Trial run will help hospitals the real test, which starts Oct.1
The start of the CMS’ valuebased purchasing program is approaching fast, and anxious hospitals got a welcome glimpse of whether they’ll get paid more or less when the federal government begins tying hospital incentive payments to performance on selected quality measures.
Much is at stake both for fiscal 2013 and future years when the government will be rolling out additions to the program.
The hospital value-based purchasing program is budget-neutral, so there will be winners and losers. Incentive payments for the first year of the program, estimated at $850 million, will come from an across-the-board 1% cut in base operating DRG payments, increasing incrementally to 2% by 2017.
Eligible hospitals whose total performance is above the national median will see their payments go up, while those who are on the bottom half will see a loss.
“Competition is so high that even if you are above the 90th percentile, you could still have a very poor score and leave money on the table,” said Tami Lewis, director of service excellence at 141-bed Robinson Memorial Hospital, Ravenna, Ohio. “How do you convey a message like that to employees?”
On Feb. 29, the CMS released on the Qualitynet website, qualitynet.org, simulated value-based purchasing reports for all hospitals, including those that would be ineligible for the program. The CMS says these reports, which are not available to the public, are meant to educate hospitals about value-based purchasing before it actually begins. A day earlier, the CMS hosted a 90-minute provider call during which officials reviewed portions of a sample dry-run report, the scoring methodology and key dates for this year.
Divided into seven sections, the dry-run reports provide a general overview of the program as well as hospital-specific data for the 12 clinical process-of-care measures and eight “dimensions” of patient experience that will be used to calculate 2013’s incentive payments, officials said during the call. The report also includes the hospital’s estimated incentive payment percentage. An example provided by the CMS showed a hospital with an estimated net change in base operating DRG payment of 0.119%, putting it in the top half of hospitals in the nation.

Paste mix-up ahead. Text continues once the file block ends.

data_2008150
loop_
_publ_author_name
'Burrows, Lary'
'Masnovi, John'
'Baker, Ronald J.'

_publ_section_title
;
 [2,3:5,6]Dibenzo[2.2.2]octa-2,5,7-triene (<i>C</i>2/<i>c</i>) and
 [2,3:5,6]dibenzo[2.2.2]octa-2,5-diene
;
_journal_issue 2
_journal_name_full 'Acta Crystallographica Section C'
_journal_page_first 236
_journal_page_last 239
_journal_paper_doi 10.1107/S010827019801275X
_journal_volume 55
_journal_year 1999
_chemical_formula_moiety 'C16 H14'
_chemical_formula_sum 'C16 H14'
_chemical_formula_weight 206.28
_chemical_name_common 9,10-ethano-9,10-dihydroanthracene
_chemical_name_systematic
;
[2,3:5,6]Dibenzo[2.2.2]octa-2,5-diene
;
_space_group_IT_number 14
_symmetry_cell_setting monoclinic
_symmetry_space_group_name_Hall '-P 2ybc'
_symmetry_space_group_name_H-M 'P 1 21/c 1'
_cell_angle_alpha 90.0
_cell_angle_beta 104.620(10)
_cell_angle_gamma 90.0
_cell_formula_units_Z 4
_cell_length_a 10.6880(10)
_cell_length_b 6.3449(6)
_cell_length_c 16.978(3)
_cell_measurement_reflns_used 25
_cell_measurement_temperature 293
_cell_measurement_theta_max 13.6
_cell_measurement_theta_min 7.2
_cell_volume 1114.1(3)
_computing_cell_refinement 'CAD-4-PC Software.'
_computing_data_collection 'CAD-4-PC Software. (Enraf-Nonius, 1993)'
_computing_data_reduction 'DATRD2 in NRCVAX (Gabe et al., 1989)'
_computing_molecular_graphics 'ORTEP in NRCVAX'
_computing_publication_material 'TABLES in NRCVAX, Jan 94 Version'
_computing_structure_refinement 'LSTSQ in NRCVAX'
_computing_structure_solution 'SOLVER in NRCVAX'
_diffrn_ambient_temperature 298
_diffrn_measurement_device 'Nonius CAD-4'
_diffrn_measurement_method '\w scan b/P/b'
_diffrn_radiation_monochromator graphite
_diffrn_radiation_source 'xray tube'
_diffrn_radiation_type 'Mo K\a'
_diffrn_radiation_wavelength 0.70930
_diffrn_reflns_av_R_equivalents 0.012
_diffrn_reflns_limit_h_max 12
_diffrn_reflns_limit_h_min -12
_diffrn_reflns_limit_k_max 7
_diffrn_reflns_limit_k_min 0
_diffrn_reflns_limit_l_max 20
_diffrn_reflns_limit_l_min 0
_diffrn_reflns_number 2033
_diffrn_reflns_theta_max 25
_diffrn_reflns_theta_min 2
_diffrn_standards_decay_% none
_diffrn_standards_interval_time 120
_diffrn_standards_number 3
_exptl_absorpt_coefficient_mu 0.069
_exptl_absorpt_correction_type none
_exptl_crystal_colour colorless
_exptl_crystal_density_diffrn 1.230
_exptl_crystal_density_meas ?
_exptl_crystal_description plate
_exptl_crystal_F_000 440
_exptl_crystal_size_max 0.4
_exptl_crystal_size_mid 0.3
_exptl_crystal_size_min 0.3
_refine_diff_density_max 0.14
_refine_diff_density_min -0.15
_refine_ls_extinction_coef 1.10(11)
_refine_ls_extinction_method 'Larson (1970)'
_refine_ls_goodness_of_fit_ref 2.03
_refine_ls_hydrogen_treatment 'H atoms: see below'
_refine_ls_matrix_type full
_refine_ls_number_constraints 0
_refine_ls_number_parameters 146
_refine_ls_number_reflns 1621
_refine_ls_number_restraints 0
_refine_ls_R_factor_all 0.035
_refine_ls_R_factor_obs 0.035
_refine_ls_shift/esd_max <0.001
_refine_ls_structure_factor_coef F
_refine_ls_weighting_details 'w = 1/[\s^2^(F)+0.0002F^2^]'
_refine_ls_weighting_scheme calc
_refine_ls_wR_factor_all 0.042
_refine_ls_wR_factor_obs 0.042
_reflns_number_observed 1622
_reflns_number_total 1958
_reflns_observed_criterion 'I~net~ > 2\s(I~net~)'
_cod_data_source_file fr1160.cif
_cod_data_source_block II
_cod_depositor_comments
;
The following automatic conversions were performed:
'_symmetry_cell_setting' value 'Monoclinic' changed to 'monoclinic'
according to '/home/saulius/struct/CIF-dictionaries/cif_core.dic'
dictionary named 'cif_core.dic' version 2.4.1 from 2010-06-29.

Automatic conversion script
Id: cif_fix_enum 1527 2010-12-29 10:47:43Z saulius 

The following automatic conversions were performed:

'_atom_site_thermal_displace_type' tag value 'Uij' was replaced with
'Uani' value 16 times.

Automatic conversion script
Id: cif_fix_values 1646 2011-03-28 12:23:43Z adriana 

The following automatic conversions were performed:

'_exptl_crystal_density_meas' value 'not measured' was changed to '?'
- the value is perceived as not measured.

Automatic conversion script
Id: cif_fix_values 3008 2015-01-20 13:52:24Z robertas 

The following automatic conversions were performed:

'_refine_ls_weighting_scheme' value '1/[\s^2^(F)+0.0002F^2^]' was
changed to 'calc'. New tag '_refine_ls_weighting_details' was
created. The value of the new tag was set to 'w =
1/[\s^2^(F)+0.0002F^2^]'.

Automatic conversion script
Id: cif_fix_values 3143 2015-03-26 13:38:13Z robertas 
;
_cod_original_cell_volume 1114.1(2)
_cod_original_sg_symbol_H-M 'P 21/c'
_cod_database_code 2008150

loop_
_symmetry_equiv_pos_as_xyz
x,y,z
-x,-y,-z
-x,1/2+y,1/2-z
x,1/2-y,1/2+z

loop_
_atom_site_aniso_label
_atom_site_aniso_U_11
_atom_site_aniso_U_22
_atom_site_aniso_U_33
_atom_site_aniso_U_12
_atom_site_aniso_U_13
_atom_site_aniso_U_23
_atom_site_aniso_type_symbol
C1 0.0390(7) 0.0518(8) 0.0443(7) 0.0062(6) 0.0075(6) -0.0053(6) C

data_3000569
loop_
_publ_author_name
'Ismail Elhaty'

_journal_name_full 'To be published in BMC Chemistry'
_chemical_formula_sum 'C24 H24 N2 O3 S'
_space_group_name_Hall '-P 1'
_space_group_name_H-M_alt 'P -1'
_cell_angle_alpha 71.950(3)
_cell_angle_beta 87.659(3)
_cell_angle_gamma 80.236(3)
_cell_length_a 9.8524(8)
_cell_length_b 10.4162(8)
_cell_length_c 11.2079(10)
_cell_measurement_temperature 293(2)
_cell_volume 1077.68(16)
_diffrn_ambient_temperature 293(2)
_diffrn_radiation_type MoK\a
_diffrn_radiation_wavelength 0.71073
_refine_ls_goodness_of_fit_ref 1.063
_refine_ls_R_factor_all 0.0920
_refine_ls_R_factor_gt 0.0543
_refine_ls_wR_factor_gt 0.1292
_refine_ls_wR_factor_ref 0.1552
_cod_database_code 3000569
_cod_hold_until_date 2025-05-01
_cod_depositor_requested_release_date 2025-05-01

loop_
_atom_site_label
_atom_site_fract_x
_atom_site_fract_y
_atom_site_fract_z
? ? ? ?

Importantly, the CMS said, the dry-run reports are based on a different time period than the actual program. The value-based purchasing program for 2013 uses a baseline period from July 1, 2009, through March 31, 2010, and a performance period that runs from July 1, 2011, through March 31, 2012. The baseline period for the simulated reports, on the other hand, is April 1, 2008, through Dec. 31, 2008, and the performance period is April 1, 2010, through Dec. 31, 2010.
“The report does not indicate how your hospital will actually perform in fiscal year 2013, or whether your hospital will be eligible for the fiscal year 2013 value-based purchasing program,” the CMS said during the call.
Still, the sample report is another tool
hospitals can use as they try to prepare, said Rebecca Thurman, director of quality assurance and risk management for Coffey Health System, Burlington, Kan., which includes 36bed Coffey County Hospital. Thurman was on the Feb. 28 provider call, and she downloaded her hospital’s simulated report as soon as it became available.
“To be frank, it’s better than I had expected,” Thurman said in an interview as she skimmed the 27-page document, which she said featured graphs, charts and other illustrations.
Although she declined to offer specific details about the content of the report, Thurman did say Coffey County Hospital had scored high on the process-of-care measures and higher than she had anticipated on the overall Hospital Consumer Assessment of Healthcare Providers and Systems measure, an area she predicted many hospitals would struggle with. “As it stands, it looks like we probably won’t be in the negative when the program starts,” Thurman said, referring to the incentive payment adjustment. “It’s something we’ll have to work on over time.”
The CMS will base incentive payment adjustments on hospitals’ scores for each measure, taking into account both achievement and improvement. Hospitals earn achievement points based on how well they do on each measure during the performance period, compared with how all hospitals performed during the baseline period. Improvement points are determined by each hospital’s progress from its own baseline rate.